I voted against the bailout bill both times because I am opposed to hastily spending $700 billion in taxpayer dollars without robust oversight and the exploration of alternatives. Yes, I believe that Wall Street needs help. Yes, our economy is struggling and needs to be fixed, but a hasty bailout was a mistake. As the economic crisis deepens, it turns out that the $700 billion bailout is far different from what Nancy Pelosi, Barney Frank and the Bush Administration .
Congress was told that this money was going to be used for a “troubled asset relief program” to purchase toxic assets from bank balance sheets. We were told that buying these assets was the only option to help the economy; no other alternative would work. Shortly thereafter, Treasury Secretary Henry Paulson announced that the money would be used for equity injections into various institutions. This past Friday, the Treasury Department announced it is considering taking equity stakes in insurance companies. The Wall Street Journal designated this move as “a sign of how the government’s $700 billion program has become a potential piggybank for a range of troubled industries.”
The government is now experiencing an influx of requests from companies all over the country: insurance firms, automakers, state governments and transit agencies all want a handout. There are some reports of companies using money from the bailout, your tax dollars, to provide employee bonuses and pay corporate dividends.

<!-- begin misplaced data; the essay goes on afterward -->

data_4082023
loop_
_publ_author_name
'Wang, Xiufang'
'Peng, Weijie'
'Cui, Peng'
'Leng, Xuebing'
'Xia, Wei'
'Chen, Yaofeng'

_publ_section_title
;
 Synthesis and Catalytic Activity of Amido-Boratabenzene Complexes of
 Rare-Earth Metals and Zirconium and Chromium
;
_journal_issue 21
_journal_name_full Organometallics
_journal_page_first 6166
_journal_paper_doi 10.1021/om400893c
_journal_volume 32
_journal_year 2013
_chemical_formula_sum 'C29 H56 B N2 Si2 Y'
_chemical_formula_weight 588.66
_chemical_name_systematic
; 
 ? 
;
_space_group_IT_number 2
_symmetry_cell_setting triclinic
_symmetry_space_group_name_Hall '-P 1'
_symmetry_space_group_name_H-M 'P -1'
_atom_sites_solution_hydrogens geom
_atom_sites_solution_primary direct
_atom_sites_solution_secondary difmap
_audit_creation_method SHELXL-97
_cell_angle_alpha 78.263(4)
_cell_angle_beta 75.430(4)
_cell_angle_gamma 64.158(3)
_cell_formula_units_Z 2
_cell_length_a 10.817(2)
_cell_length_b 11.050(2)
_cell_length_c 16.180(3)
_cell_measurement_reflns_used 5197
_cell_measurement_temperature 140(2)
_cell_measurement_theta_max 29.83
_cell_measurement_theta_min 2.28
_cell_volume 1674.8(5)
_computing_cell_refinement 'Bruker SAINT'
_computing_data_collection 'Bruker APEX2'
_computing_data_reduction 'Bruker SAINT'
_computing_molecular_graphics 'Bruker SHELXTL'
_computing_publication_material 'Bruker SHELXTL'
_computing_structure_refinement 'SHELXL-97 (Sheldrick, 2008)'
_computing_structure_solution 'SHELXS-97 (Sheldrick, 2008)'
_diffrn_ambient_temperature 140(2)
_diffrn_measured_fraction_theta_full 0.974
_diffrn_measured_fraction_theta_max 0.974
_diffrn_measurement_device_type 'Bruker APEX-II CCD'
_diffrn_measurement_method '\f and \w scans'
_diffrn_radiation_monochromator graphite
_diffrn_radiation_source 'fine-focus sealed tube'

In the same article, the Wall Street Journal continued, “While Treasury intended for the program to apply broadly, the growing requests could rapidly deplete the $700 billion, an amount that initially stunned many as being quite large.”
This is alarming. The federal government is handing out easy money, yet we have not worked to fix the systemic causes of our economic crisis. American taxpayers should be alarmed and outraged at the irresponsible use of their money.
I am a cosponsor and a strong supporter of the alternative bill introduced in the House of Representatives, the Free Market Protection Act. This Act contains many efforts to fundamentally address the systemic issues affecting the financial markets and although the bailout bill has already passed the House, the Free Markey Protection Act has some components that are still worthy of discussion. It has an insurance component that places risk-based premiums on outstanding mortgage-backed securities (MBS). There also is a reform component that includes limits to the federal backing of high risk loans and temporarily suspends “mark to market” accounting. I have spoken to many experts who feel that these alternatives could stimulate the market just as effectively as the $700 billion bailout proposal. I don’t believe this is the only solution to the problem, but it shows that there are other alternatives to be explored. It’s not too late to work to incorporate bipartisan proposals that will pass quickly and reassure the markets that we do have a plan to fix this crisis.
Scott GarrettMember of Congress